Time to hit refresh on another Gehry project that is opening within these city walls. There was a time when Gehry couldn’t get a Big Apple commission off the ground: no mega-Gugg on the Eastside, no New York Times across from the Port Authority. Now they are popping up all over, with IAC a Chelsea fixture, the public school at New York by Gehry on Spruce Street pumping out sassy little brats from day one. Today, we are reminded that the Signature—once part of the performing arts package at ground zero—is opening in February in Times Square. And it’s only spent $6 million over the original $60 mill cost (with $25 from the city). The block-sized theater is at 42nd Street between Dyer and 10th Avenue, and it is the largest non-profit performing arts center to be built in New York since Lincoln Center.
Here’s the part of the press release that was about architecture:
Designed by Frank Gehry, working hand-in-hand with Signature Theatre leadership, the 70,000-square-foot Signature Center will feature three theatres of different character and configurations, providing playwrights a number of dynamic performance areas in which to set their work. The theatres include:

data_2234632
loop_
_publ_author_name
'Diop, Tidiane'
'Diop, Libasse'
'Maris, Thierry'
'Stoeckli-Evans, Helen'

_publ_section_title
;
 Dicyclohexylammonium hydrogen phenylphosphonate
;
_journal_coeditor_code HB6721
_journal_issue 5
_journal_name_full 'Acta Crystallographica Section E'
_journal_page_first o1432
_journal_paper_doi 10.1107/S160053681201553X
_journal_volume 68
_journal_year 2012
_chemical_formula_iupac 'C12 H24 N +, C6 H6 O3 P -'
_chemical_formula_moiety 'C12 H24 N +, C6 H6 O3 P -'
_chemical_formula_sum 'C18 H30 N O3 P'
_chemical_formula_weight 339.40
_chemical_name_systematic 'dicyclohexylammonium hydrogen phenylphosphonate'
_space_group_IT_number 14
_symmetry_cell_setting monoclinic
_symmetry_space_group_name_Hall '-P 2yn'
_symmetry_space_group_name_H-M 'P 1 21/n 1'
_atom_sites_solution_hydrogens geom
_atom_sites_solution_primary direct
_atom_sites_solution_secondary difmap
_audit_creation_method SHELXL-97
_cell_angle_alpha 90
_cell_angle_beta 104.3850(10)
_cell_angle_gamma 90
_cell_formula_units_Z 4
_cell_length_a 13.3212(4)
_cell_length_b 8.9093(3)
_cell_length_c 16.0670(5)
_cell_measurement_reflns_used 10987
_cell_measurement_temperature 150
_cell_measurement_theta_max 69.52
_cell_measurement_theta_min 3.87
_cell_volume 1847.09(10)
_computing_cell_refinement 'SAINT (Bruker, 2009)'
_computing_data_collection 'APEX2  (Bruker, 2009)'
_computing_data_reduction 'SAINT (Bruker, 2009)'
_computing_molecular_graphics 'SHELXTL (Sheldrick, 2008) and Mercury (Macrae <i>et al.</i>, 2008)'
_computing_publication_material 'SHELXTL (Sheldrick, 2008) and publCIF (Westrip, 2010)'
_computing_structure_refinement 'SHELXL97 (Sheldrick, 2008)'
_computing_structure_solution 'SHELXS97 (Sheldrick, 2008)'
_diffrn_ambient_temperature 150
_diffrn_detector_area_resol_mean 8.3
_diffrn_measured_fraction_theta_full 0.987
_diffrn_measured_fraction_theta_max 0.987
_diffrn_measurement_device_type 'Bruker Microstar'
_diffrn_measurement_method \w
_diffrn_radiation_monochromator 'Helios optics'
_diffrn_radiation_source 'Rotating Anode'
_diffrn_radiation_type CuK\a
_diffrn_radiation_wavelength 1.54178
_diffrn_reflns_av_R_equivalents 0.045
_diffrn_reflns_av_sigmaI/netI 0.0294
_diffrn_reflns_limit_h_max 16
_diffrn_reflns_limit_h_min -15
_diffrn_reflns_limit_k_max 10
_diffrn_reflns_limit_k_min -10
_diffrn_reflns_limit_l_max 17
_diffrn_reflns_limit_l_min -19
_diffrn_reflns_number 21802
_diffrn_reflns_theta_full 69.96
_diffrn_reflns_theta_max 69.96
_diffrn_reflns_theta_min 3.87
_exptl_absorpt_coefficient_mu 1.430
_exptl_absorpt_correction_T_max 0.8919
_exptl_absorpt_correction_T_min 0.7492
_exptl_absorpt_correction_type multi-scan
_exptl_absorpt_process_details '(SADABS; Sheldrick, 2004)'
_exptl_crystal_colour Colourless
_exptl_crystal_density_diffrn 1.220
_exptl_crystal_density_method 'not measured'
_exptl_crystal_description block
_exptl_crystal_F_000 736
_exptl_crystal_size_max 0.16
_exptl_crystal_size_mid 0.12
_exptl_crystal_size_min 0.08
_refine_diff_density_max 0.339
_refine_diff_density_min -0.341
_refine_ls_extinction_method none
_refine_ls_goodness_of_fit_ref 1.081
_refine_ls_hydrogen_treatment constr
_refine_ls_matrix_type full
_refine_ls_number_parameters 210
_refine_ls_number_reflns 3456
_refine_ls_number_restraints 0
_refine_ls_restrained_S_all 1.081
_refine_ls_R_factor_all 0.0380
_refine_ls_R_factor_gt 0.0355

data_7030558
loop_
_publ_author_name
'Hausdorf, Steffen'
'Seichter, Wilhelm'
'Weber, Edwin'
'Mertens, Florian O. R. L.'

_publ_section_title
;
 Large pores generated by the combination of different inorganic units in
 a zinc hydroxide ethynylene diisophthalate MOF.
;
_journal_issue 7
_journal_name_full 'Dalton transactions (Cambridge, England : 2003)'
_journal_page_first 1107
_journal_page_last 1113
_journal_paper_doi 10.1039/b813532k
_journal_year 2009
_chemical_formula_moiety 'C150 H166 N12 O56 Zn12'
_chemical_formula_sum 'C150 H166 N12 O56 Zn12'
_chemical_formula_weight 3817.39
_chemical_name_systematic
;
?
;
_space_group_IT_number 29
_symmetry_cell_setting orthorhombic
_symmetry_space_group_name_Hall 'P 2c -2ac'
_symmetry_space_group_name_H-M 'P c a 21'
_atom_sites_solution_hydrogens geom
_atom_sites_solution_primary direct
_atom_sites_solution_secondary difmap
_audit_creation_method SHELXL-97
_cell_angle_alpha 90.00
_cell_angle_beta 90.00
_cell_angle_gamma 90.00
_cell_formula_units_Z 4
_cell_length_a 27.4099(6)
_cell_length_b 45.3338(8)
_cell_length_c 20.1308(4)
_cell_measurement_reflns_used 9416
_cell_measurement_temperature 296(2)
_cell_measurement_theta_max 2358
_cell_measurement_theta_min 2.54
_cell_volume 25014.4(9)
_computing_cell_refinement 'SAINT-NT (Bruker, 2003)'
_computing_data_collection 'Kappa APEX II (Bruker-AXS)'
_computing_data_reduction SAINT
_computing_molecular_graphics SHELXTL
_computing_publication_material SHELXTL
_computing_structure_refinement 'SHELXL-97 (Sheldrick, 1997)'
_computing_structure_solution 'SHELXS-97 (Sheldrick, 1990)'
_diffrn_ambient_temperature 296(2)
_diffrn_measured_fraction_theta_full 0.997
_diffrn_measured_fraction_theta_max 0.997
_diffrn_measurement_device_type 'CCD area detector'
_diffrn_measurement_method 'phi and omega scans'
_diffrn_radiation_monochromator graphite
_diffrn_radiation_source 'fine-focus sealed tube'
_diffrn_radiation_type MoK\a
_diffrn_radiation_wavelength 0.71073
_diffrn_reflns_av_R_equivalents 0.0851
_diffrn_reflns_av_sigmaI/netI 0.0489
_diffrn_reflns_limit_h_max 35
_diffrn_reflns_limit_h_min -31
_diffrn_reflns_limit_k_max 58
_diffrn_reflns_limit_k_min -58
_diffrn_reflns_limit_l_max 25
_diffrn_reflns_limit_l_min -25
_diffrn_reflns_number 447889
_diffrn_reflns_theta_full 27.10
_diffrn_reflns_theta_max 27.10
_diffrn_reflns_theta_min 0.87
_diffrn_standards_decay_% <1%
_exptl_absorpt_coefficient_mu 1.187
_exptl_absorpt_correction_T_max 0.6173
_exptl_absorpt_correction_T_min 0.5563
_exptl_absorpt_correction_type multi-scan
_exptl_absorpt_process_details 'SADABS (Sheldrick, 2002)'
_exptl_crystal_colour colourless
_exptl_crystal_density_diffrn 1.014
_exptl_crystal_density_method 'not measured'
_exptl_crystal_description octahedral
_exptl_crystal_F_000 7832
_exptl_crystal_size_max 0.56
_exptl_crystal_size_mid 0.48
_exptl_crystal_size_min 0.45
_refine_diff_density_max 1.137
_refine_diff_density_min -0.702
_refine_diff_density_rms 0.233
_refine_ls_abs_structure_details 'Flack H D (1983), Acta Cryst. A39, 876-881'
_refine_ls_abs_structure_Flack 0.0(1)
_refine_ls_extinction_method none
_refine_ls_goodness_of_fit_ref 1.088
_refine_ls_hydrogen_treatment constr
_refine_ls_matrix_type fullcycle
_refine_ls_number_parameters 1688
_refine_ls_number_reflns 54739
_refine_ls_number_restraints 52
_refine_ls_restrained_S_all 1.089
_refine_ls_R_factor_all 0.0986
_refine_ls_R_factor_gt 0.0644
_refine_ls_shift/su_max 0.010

a 199-seat proscenium theatre, modeled after a traditional opera house
a 199-seat flexible courtyard theatre
a 299-seat end stage theatre
These intimate, state-of-the-art stages, all located on one contiguous floor, are complemented by a studio theatre and dedicated rehearsal studio, extensive back-of-house facilities, and administrative offices. Signature Center also features an expansive main lobby with a café and bookstore that are open to the public.
“There is something magical that happens when one attends a live performance, an interaction between actors and audience that is palpable,” noted architect Frank Gehry. “I wanted to create a space that celebrates and enhances the intimacy between the performer and the audience, while encouraging the innovation that Signature is known for. We have worked very hard to foster this in the three theatres, while allowing each to have its own identity.”